Questions about Light Meter and correct exposure during shoot.

Started May 7, 2013 | Discussions thread
Arved Senior Member • Posts: 1,455
Re: Questions about Light Meter and correct exposure during shoot.

bm bradley wrote:

I generally shoot with as much ambient as possible so this works for me... the OP shooting at F22, this will not work at all AND the axis of the camera lens is not set in stone.

Well, when you specify an angle to 3 digits of accuracy...

But I'm not sure what you mean by won't work at all?

I just guessed on the degrees because I shoot by 'feel' and put the light where I need them to work... I've been setting lights since 1983 so I might go about lighting a bit differently and less 'scientifically' than many shooters here.

Then it sounds like you're very much more experienced than I am, so I bow to your authority in the matter. I suspect people talk much more "scientifically" than they practice because it gives a much more concrete way to discuss what they're trying to do. I was watching an online seminar by Keviin Kubota the some time ago (Oh, and I hate to namedrop, but how else to convey the information?), and he made a great point about the technical aspect. If you see the light looks good, who cares what the lighting ratio is? And yes, it probably will be in the 3:1 ballpark, but don't sweat getting the lighting ratio right. Put the effort into making the image look right. Being a little off one way or the other is probably going to look better than nailing the ratio. Well, words to that effect - it was some time ago, but the point he made stuck with me.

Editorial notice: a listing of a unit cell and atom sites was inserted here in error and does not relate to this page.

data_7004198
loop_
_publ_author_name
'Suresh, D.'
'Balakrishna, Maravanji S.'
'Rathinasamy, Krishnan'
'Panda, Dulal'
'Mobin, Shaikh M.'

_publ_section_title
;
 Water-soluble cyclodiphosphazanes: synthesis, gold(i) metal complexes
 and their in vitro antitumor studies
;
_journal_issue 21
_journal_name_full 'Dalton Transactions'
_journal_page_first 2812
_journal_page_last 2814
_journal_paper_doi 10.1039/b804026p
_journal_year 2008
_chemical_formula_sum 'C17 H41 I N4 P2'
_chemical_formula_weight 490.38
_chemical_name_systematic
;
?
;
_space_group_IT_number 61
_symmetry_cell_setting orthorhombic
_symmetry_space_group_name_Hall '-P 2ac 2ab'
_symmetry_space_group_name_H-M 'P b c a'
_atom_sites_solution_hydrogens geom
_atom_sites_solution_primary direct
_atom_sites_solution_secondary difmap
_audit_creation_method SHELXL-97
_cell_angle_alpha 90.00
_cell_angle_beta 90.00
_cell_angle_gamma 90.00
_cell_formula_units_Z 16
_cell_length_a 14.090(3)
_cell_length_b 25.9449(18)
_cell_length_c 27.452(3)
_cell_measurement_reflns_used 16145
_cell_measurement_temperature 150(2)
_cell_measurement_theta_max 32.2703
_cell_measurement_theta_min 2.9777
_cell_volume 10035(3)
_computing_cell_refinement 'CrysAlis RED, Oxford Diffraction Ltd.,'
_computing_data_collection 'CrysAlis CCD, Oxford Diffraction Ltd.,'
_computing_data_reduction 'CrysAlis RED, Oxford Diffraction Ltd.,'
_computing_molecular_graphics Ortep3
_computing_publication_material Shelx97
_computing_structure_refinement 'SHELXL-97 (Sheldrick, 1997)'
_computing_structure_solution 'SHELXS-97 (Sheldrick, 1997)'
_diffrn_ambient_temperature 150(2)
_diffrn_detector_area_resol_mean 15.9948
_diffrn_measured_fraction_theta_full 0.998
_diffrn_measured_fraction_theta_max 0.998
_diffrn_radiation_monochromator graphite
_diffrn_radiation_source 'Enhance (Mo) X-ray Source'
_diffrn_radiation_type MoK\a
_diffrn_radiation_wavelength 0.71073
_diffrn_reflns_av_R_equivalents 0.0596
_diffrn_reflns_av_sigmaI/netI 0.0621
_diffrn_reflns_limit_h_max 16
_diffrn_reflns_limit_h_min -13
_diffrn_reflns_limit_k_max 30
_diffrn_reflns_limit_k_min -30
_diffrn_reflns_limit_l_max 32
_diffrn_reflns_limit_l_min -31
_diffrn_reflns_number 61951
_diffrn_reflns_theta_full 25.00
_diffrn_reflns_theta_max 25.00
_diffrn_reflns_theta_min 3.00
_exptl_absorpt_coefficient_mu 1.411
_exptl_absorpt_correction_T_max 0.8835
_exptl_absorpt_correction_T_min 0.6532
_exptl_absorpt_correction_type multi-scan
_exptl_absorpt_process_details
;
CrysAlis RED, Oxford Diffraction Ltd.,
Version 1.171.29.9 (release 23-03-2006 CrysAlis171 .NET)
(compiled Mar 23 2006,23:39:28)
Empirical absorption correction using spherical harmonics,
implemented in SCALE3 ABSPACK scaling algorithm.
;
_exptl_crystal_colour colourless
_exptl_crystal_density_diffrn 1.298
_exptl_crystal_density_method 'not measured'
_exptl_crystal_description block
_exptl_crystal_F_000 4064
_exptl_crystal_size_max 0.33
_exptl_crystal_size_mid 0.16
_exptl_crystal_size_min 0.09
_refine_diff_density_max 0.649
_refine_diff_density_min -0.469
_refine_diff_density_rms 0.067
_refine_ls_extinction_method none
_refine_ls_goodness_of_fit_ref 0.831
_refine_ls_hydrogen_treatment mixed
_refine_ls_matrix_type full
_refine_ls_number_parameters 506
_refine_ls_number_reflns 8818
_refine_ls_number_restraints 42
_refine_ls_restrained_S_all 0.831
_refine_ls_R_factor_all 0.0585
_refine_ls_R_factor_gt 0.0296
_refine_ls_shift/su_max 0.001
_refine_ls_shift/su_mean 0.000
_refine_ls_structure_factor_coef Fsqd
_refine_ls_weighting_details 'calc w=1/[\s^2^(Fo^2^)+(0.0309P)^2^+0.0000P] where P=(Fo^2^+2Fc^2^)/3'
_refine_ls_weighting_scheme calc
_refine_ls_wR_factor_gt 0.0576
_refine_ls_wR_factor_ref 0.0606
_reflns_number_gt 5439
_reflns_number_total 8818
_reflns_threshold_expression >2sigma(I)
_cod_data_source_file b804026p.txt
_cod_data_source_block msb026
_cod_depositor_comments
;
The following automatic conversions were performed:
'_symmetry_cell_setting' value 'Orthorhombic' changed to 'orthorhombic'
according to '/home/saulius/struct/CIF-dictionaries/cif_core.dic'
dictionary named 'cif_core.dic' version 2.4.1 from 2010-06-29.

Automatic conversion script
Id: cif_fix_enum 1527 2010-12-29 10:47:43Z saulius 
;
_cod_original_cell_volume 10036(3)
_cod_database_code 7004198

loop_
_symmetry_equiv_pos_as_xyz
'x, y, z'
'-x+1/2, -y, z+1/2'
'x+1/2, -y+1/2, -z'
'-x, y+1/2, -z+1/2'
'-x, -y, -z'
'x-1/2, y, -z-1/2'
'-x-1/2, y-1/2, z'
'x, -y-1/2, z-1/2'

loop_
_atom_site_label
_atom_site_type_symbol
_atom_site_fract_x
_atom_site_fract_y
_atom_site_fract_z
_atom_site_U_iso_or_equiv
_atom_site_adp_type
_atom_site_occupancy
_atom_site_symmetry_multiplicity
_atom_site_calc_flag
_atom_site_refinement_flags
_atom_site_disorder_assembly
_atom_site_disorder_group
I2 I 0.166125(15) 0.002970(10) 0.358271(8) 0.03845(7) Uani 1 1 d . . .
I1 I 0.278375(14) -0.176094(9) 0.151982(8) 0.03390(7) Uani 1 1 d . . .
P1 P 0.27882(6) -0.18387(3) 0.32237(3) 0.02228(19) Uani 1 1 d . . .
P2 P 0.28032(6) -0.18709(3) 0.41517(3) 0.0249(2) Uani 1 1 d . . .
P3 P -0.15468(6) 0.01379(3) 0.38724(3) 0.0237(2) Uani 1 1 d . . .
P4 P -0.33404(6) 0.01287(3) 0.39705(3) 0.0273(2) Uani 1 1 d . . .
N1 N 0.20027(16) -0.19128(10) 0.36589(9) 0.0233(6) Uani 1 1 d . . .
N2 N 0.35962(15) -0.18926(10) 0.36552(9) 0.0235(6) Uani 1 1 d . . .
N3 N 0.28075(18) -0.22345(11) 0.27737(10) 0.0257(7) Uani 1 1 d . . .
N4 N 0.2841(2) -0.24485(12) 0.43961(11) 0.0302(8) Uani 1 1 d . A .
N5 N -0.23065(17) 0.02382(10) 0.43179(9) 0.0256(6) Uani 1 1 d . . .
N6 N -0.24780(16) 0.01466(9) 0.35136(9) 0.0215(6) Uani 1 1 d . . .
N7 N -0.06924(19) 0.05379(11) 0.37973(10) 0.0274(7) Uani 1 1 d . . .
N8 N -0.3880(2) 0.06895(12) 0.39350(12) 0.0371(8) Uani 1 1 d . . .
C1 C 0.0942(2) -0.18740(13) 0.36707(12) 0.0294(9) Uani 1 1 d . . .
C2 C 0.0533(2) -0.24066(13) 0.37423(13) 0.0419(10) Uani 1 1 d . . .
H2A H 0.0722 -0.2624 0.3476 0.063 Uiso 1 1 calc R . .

OTOH, "applied science" is what made men like the Wright Brothers stand out from other pioneer aviators, and more to the point, I credit "applied science" to Ansel Adam's success, as there were more than a few photographers before him that were famous for photographing Yosemite. It's his scientific approach that let him stand out from those who came before him, producing superior results.

But I digress.

feel free to try this lighting setup, customizing as needed to work with your 'eye'

I shall! I'm very fascinated with the idea you gave here that grapes don't reflect light the same way other surfaces do (like the Color Checker Passport), so of course I'm going to have to investigate. And I hope I make some mistakes, too, because without mistakes, there can be no learning.

Warmest regards,

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- Arved
'Highlights next to shadows to create detail, depth, dimension and added color saturation.' - David Ziser

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